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In the affirmative-action debate, all eyes are on the Supreme Court, which will soon make two high-stakes rulings on the subject. Meantime, a 2-1 decision from a Fourth Circuit Court of Appeals panel offers a sideshow worth watching.
In the case at issue, the leaders of Thomas Jefferson High School for Science and Technology, or TJ—a highly selective public magnet school in Fairfax County, Virginia—bemoaned the demographic imbalance that resulted from the school’s academics-focused admission policies. (The class of 2024, for example, is more than 70 percent Asian, and Hispanics and blacks fall far short of their general-population proportions in the overall school district.) The school board then switched TJ to a different system that, while not considering race directly, reduced Asian admissions by about a quarter. Among other changes, the new policy ditches standardized testing and guarantees admission to at least 1.5 percent of each middle school’s eighth-grade class.
Last year, a district court held that this policy violated the Constitution’s equal-protection guarantee, in a ruling I wrote about for City Journal. The Fourth Circuit majority disagreed.
The case raises important issues for education at all levels. Historically, different rules have applied to the use of race in college vs. K–12 admissions: colleges have more leeway to consider race directly in the interest of promoting diversity. But if the Supreme Court ends the explicit use of race in college admissions, as now appears likely, college administrators will engage in much behavior that strongly resembles the decision-making at issue in the TJ case.
To win under current precedents, TJ’s challengers must show, essentially, that the policy disproportionately harmed Asians and that it was intended to do so. Demonstrating these facts would trigger the “strict scrutiny” that applies when the government relies on racial classifications, under which the school would have to prove that the policy was narrowly tailored to achieve a compelling governmental interest (and racial balancing doesn’t count as one).
The appeals court found that neither of these requirements was met.
Despite TJ’s Asian share falling dramatically after the policy change, the court contends that the policy has no disparate impact against Asians because Asian students are still overrepresented at TJ relative to their share of the applicant pool. The implications of this argument are striking. By this logic, if applicants from a certain racial group perform especially well on academic measures, admissions departments are free to undermine that group as much as needed to nullify the performance advantage, so long as the discrimination takes the form of facially race-neutral policy changes.
Even if there was a disparate impact at TJ, however, the majority maintains that the plaintiffs haven’t proven it was intentional, despite ample evidence showing a desire to reshape the school’s demographics. The panel’s dissenting judge, for example, noted “a resolution [the Board] adopted saying as much, the racial data it requested and considered in the process, the means it selected, and the candor of individual Board members’ internal discussions.”
According to the majority, however, the policy contains no outright quotas and in fact requires race-neutral selection methods. The board members’ complaints about TJ’s demographics “reveal—at most—individual aspirations to improve student diversity.” Some of the evidence, moreover, is from a period when an earlier proposal was being considered. Finally, a presentation that noted the earlier proposal’s impact on racial numbers also included data on other demographics as well, such as English language learners. (It’s not clear why that last bit is exculpatory.) Far from proving a desire to reduce Asian enrollment, the majority says, “the undisputed facts show only that the Board intended to improve the overall socioeconomic and geographic diversity” of TJ. Even if the board wanted to increase black and Hispanic enrollment in particular, and even if that mathematically necessitated lower enrollment of other groups, that doesn’t automatically translate to discriminatory intent under current case law.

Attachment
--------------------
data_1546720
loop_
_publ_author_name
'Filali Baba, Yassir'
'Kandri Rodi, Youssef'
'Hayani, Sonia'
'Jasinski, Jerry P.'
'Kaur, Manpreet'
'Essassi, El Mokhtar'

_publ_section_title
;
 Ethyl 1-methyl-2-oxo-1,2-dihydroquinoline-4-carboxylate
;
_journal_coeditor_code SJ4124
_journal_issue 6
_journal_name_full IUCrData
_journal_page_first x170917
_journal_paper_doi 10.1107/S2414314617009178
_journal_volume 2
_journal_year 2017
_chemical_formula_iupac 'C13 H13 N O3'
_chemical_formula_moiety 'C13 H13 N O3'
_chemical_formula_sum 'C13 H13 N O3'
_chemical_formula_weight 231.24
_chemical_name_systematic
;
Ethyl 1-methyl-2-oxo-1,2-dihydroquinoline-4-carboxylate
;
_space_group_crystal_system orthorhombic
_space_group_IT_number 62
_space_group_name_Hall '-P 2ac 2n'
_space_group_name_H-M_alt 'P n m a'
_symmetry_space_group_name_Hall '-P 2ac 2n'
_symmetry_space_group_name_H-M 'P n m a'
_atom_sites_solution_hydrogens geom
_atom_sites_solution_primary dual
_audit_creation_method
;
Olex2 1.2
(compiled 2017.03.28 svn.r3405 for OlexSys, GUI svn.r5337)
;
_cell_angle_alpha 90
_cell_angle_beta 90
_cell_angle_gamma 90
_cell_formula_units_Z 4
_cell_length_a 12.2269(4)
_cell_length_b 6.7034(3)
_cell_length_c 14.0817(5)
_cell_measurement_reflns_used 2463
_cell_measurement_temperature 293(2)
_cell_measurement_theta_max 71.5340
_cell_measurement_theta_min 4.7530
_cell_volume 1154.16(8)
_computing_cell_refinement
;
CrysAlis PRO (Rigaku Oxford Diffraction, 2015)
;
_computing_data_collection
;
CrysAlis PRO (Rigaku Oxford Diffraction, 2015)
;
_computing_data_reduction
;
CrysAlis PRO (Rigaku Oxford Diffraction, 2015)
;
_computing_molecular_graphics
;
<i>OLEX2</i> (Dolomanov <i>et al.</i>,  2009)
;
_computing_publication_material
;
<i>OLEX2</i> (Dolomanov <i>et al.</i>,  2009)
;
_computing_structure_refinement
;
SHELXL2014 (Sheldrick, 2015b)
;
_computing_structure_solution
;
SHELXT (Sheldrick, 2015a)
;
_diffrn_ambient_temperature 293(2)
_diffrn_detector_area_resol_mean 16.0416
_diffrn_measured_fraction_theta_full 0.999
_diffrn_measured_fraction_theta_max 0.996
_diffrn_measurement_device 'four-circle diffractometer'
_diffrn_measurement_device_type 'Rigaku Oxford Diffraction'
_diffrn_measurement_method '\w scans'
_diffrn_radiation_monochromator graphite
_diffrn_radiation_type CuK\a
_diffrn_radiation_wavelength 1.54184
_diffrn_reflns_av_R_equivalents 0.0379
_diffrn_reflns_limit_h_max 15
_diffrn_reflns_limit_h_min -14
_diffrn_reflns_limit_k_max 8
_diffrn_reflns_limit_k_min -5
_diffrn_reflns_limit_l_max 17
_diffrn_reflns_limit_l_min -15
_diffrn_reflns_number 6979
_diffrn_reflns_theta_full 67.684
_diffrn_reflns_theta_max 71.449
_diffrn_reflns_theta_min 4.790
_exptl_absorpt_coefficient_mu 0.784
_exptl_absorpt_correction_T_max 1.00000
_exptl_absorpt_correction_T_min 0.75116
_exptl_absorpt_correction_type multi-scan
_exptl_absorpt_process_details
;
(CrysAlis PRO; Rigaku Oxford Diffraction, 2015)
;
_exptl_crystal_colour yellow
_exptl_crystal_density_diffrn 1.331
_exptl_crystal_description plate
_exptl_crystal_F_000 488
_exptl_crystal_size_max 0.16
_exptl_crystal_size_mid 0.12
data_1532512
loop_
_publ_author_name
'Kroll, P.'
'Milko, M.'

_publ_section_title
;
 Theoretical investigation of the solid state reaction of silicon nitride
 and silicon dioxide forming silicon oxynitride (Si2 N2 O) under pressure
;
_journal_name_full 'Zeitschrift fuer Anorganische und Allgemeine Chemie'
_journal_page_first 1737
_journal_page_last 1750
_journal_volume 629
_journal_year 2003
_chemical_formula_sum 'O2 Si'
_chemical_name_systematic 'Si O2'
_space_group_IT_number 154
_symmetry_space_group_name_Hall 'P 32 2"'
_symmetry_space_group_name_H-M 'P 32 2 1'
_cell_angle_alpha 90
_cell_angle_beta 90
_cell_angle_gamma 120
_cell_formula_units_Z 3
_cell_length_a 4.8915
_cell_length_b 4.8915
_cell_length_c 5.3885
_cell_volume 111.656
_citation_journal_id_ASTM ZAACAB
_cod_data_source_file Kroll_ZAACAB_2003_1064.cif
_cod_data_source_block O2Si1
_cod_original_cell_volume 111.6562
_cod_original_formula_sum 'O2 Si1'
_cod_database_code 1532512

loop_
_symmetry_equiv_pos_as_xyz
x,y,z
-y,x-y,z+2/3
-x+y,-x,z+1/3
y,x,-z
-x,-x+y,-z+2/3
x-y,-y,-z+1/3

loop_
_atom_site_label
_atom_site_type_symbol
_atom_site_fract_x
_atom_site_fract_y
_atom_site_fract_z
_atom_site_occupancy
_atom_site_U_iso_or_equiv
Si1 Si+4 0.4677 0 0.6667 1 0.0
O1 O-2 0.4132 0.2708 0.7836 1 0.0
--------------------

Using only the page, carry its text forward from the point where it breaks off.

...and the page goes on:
At this point, two courts have looked at the same record and come to different conclusions about the school board’s motivations and their legality. Colleges’ decision-making will produce similarly controversial records if affirmative action is banned at that level.
As I detail in a forthcoming Manhattan Institute brief (available next month), colleges tend to pursue “race-neutral” policies to achieve racial diversity when they’re not allowed to consider race directly. Such policies, from socioeconomic preferences to giving automatic admission to the Top 10 percent of students in each high school class, are quite well-received across the political spectrum.
But they raise a number of difficult issues, including their effect on academic standards and the extent to which they may be calibrated to achieve a desired racial balance. The key statistical issue in the TJ case—whether it’s legal for a school to kneecap an overrepresented racial group so long as the group doesn’t become underrepresented—will clearly need to be resolved at the college level, as well.
Soon, we’ll have rulings from the Supreme Court on college-level affirmative action. Over time, the TJ case and many more like it will be resolved, too. Taken together, they will lay out the limits both on the explicit use of race and on clever workarounds to engineer racial outcomes by “race-neutral” means.
Photo by Carol Guzy/The Washington Post via Getty Images